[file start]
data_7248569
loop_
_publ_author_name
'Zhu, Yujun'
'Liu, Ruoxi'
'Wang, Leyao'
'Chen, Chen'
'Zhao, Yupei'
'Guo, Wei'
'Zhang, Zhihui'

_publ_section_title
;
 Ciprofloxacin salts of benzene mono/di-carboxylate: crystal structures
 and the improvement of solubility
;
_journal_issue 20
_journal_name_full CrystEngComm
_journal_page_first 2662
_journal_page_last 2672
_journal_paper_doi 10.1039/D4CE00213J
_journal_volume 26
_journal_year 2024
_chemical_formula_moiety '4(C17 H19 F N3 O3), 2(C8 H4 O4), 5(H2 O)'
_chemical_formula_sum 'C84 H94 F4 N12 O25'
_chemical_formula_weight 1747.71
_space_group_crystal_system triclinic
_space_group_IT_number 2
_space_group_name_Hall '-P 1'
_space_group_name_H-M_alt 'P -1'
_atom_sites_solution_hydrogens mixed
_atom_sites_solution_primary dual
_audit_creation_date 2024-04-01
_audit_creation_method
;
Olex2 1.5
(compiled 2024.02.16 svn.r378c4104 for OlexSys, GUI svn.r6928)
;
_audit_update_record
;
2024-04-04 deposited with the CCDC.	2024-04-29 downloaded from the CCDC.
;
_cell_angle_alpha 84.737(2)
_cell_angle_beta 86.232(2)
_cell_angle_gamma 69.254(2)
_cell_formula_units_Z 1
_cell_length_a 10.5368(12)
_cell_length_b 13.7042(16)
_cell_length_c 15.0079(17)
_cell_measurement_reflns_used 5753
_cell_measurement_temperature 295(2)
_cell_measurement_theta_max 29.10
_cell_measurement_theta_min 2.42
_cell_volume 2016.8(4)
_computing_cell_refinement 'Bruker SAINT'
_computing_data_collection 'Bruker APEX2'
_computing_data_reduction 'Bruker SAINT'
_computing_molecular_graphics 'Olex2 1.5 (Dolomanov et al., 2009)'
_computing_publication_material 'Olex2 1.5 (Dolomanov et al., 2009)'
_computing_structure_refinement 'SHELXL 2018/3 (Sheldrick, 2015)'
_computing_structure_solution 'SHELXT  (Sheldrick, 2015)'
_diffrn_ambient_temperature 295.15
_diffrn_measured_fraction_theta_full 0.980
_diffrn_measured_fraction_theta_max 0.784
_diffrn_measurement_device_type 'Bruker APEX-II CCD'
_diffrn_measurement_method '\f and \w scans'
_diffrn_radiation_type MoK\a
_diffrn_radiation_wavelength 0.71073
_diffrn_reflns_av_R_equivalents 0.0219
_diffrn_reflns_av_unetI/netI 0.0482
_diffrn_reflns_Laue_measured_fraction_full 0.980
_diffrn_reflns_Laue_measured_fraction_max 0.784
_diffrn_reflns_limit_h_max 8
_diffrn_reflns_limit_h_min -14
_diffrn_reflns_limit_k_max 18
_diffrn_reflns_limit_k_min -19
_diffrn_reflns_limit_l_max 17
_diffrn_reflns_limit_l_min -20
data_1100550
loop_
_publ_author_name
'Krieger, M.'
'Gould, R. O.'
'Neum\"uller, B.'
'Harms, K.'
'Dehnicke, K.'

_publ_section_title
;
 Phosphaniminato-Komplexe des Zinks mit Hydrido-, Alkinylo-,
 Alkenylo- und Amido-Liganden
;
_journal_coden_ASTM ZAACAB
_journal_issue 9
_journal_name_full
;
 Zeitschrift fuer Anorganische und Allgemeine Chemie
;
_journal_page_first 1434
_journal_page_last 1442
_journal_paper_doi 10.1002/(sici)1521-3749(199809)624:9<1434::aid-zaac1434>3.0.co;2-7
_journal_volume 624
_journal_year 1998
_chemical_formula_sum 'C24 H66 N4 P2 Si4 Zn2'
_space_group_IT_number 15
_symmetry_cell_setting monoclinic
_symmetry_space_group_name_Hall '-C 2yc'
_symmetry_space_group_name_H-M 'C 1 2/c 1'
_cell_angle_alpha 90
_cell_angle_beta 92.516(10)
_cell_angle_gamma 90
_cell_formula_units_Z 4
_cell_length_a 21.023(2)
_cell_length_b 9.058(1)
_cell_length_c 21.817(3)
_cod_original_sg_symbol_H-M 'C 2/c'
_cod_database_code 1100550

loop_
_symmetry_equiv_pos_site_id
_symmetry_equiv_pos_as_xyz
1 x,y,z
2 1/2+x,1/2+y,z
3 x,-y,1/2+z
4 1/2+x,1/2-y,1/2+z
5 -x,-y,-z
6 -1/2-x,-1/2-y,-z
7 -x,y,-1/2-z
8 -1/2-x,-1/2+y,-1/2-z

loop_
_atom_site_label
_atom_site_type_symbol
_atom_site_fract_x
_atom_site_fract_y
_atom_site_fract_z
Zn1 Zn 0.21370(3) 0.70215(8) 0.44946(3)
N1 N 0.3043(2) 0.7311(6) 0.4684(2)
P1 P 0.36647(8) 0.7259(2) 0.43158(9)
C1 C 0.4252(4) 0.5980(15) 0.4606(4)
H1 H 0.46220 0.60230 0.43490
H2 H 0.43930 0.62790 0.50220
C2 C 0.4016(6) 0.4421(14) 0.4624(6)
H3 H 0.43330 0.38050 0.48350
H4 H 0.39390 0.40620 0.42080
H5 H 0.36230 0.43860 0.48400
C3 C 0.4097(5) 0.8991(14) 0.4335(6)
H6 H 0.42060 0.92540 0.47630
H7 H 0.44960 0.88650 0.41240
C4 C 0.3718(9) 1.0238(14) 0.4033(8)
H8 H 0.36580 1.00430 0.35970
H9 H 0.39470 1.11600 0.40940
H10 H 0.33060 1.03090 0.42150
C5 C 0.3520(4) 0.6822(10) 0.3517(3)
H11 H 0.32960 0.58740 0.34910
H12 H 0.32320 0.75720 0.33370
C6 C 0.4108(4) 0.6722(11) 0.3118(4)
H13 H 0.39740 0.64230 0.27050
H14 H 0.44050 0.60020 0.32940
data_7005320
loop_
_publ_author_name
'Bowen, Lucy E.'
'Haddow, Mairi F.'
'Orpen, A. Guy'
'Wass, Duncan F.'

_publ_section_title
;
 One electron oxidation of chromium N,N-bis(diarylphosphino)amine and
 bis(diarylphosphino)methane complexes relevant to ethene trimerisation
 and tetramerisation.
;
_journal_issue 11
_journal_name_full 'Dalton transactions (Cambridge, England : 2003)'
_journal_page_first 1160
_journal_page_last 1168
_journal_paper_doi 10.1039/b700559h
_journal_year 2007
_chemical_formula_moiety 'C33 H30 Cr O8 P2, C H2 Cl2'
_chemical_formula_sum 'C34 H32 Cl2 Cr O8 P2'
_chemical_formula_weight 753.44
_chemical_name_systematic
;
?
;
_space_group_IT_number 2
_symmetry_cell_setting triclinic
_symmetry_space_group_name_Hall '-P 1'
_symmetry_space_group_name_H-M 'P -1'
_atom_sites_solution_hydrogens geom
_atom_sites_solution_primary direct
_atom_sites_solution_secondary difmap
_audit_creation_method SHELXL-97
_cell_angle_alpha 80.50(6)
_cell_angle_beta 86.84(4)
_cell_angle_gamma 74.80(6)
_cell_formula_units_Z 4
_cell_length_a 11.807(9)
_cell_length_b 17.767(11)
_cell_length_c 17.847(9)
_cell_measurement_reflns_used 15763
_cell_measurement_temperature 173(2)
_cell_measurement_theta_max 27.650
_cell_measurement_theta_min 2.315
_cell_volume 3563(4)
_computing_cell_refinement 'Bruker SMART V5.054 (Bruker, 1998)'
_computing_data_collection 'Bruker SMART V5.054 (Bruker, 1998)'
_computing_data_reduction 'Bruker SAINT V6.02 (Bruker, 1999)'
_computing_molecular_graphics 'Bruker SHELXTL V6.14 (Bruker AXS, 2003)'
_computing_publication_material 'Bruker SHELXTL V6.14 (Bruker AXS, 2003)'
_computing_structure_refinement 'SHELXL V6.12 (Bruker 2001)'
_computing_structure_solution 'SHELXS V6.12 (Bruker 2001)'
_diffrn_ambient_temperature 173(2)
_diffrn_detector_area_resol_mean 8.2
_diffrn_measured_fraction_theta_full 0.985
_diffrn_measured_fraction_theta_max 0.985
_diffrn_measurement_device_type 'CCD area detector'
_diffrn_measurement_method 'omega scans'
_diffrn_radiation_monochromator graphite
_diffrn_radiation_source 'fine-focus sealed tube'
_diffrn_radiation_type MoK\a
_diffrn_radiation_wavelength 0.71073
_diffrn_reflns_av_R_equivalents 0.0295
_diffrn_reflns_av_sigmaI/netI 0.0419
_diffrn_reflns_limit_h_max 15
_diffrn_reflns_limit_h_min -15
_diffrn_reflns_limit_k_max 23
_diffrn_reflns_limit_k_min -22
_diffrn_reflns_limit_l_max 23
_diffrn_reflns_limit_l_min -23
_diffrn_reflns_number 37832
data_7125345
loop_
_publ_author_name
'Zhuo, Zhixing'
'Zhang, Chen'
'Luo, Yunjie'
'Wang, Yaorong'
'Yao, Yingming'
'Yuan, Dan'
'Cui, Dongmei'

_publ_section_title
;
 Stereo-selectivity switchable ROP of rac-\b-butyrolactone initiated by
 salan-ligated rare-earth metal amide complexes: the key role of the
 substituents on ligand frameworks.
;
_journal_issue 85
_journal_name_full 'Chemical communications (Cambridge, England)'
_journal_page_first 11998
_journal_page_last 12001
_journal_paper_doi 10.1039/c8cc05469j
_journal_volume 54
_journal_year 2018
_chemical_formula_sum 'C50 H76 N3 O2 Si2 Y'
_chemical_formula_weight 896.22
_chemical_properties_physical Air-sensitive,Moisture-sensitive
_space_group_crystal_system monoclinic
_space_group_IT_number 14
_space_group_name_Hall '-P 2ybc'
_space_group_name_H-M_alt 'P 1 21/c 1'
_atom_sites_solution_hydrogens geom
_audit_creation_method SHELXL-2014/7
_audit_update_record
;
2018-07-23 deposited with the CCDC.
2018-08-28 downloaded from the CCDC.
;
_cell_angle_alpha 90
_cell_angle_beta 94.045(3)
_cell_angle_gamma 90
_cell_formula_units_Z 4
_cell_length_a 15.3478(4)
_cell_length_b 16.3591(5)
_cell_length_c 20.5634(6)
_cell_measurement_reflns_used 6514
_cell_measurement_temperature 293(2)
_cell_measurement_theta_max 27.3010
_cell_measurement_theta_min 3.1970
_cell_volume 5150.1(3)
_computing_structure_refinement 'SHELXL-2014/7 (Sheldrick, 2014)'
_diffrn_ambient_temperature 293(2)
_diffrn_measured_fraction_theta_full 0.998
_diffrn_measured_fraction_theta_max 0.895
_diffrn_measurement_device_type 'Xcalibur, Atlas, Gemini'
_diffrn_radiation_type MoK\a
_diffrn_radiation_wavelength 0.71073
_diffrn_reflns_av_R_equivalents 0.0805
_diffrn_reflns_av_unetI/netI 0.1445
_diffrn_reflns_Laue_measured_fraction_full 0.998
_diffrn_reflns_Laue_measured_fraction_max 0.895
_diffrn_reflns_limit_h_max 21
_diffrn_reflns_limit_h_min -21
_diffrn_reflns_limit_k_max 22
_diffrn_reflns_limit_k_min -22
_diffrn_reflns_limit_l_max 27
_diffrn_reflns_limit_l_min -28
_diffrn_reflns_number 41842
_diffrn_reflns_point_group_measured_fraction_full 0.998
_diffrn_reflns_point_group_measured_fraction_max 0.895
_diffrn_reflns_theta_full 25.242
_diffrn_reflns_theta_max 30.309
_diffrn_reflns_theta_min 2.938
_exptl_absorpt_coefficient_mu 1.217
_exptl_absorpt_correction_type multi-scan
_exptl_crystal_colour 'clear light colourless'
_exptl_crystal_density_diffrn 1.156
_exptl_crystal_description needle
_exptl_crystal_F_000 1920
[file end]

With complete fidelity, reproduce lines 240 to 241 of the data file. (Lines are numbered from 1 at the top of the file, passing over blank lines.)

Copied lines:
 Stereo-selectivity switchable ROP of rac-\b-butyrolactone initiated by
 salan-ligated rare-earth metal amide complexes: the key role of the